Louisville junior tries to follow big brother's path to NBA
Chris Smith will play NCAA's on court where J.R. Smith shines for Nuggets
J.R. Smith has been checking into Nuggets games at the Pepsi Center scorer’s table for the better part of five years.
The Nuggets are on an extended road trip, but the Smith family from Northern New Jersey will still have representation in Denver on Thursday when Chris Smith takes the court for No. 4-seed Louisville in the NCAA Tournament.
Like his well-established brother, Chris wears No. 5 and is an athletically gifted shooting guard who can score from long range and create for himself off the dribble. He started 19 games for the Cardinals as a junior, averaging 9.1 points and 4.6 rebounds.
J.R., 25, talks to his 23-year-old brother on a daily basis, providing encouragement and motivation as Chris tries to fulfill the dream of a Smith & Smith duo in the NBA.
“I try to stay as close as I can with him,” J.R. Smith said. “Even though he’s been playing well, I’ve got to make sure he stays grounded and ready for the next step.”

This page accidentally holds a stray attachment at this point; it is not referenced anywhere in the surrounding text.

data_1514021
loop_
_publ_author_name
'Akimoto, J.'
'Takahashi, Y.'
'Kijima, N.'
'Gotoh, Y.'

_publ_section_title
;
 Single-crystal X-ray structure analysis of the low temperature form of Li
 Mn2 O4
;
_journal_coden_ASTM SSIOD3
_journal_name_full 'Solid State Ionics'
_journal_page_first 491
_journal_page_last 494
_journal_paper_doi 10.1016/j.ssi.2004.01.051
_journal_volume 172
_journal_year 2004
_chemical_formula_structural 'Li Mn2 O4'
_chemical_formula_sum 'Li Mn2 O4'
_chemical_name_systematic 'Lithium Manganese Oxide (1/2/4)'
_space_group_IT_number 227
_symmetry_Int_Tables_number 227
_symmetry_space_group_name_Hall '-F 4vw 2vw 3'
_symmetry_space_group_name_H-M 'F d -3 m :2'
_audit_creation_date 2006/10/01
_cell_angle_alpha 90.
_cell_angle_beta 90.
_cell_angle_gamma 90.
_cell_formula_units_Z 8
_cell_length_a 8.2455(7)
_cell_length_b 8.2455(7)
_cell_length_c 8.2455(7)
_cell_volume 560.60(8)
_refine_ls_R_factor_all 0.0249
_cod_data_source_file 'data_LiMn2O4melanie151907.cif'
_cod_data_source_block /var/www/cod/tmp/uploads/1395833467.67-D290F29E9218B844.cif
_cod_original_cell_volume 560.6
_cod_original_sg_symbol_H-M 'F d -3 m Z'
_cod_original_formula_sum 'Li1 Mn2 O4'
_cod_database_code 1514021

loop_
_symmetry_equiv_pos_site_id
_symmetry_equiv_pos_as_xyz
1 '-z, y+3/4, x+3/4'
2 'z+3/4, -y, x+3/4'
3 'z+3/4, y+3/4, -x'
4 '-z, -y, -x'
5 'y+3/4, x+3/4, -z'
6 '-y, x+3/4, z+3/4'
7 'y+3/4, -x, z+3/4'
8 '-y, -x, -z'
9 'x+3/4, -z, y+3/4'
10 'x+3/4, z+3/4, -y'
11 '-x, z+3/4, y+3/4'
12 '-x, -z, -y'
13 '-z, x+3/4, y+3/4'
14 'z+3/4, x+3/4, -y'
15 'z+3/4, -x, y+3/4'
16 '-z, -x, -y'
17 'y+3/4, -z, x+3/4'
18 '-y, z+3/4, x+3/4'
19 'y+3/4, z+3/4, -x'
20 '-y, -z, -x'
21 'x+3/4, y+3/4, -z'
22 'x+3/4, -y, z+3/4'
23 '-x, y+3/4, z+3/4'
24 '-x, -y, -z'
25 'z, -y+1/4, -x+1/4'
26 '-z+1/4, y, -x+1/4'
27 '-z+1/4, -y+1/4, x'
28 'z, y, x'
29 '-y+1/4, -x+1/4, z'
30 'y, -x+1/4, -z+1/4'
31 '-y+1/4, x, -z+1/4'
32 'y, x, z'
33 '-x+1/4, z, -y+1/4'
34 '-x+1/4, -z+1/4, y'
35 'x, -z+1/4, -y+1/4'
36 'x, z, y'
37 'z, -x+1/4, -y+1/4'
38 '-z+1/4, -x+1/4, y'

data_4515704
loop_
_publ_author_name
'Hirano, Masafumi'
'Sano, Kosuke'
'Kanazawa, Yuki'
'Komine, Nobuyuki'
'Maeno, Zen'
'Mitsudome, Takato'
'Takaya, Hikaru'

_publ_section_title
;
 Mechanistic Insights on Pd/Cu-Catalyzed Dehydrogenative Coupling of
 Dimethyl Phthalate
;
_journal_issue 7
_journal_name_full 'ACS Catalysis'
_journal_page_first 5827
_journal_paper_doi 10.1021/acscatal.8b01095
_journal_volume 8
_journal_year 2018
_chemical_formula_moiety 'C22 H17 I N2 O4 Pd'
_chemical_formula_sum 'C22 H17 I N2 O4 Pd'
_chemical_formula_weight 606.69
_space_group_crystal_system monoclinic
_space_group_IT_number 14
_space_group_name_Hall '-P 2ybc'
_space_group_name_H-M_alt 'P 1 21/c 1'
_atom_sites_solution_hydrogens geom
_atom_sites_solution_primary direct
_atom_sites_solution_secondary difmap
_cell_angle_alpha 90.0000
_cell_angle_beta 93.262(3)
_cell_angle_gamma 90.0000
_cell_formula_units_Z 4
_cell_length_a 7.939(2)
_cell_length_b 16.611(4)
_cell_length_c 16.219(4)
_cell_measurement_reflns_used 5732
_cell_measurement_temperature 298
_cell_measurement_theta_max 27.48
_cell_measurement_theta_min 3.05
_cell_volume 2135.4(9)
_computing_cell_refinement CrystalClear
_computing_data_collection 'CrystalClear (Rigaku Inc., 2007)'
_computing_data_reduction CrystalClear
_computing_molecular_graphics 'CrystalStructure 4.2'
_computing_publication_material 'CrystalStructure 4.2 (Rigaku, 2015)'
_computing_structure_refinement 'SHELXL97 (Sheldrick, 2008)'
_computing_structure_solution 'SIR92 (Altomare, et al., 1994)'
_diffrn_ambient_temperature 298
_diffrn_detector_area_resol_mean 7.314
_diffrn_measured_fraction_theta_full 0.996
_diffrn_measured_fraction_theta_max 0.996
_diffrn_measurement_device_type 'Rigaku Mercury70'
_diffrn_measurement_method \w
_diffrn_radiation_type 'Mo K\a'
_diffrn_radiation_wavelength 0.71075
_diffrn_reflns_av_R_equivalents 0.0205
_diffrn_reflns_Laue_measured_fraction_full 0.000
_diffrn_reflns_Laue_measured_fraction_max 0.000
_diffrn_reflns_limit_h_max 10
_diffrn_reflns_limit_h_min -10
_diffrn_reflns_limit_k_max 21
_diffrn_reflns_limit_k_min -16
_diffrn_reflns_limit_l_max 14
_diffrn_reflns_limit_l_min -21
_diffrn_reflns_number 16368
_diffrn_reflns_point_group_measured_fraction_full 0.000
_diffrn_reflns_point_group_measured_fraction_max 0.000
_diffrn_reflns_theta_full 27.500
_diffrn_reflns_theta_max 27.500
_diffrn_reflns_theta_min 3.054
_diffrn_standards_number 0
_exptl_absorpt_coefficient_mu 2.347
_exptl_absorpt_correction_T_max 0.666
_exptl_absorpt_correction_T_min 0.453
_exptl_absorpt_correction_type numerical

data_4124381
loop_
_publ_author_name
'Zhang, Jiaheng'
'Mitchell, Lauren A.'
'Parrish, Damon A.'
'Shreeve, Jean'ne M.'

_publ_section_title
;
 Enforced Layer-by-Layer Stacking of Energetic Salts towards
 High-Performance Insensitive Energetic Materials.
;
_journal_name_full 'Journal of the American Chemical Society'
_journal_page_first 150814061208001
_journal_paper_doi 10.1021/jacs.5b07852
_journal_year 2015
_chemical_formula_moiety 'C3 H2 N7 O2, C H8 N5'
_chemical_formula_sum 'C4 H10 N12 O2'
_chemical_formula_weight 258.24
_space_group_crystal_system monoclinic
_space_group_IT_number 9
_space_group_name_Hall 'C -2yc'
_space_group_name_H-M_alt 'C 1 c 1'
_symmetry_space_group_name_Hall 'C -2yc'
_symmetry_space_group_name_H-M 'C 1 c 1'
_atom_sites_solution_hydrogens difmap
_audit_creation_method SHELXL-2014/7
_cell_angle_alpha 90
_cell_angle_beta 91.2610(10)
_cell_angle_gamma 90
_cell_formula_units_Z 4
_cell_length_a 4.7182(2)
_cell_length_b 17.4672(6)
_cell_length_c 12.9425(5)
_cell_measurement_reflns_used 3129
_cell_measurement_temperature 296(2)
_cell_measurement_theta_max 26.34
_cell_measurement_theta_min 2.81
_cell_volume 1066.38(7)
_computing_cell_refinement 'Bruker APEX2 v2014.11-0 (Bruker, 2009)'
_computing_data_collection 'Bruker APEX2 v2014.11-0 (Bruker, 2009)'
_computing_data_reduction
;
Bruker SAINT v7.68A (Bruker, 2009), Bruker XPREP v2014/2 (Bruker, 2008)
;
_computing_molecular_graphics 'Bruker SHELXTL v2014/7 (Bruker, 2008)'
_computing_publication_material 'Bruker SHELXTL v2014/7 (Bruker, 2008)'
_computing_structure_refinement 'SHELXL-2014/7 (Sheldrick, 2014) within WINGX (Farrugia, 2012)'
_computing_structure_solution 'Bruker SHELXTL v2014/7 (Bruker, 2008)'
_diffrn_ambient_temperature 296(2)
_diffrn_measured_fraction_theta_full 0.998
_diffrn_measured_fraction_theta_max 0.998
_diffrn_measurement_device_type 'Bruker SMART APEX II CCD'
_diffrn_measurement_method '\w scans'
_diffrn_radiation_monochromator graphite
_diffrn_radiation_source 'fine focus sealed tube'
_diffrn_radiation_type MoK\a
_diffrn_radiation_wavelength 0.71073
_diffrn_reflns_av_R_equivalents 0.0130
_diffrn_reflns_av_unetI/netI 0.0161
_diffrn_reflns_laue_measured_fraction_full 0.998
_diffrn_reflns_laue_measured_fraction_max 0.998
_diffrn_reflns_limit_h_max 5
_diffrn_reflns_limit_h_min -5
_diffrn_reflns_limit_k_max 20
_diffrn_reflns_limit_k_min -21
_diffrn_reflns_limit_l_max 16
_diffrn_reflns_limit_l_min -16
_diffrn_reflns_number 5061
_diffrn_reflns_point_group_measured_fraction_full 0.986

With a busy NBA schedule, J.R. does his best to watch his brother’s games on TV, and he attended Louisville’s win over then-No. 12 Connecticut on Feb. 19. Chris Smith had 11 points and seven rebounds in the victory.
A week earlier, Chris scored a season-high 19 points and added seven rebounds, three assists and two steals against Providence. Impressive stuff, considering he was a walk-on for 14th-ranked Louisville (25-9) after playing two years at Manhattan College.
“He’s making his shots and doing a better job on defense than he has in the past,” J.R. Smith said. “He’s getting a lot better.”
The same could be said of big brother.
J.R. has averaged 15.3 points and 5.1 rebounds in the 11 games since watching Chris play during the All-Star break. He also has made 32-of-63 three-pointers while helping Denver go 9-2 following its Feb. 22 trade with New York and Minnesota.
Nuggets coach George Karl repeatedly has complimented J.R. Smith for his improved maturity and professionalism this season.
That’s an important step both on and off the court.
After all, big brothers always should set a good example.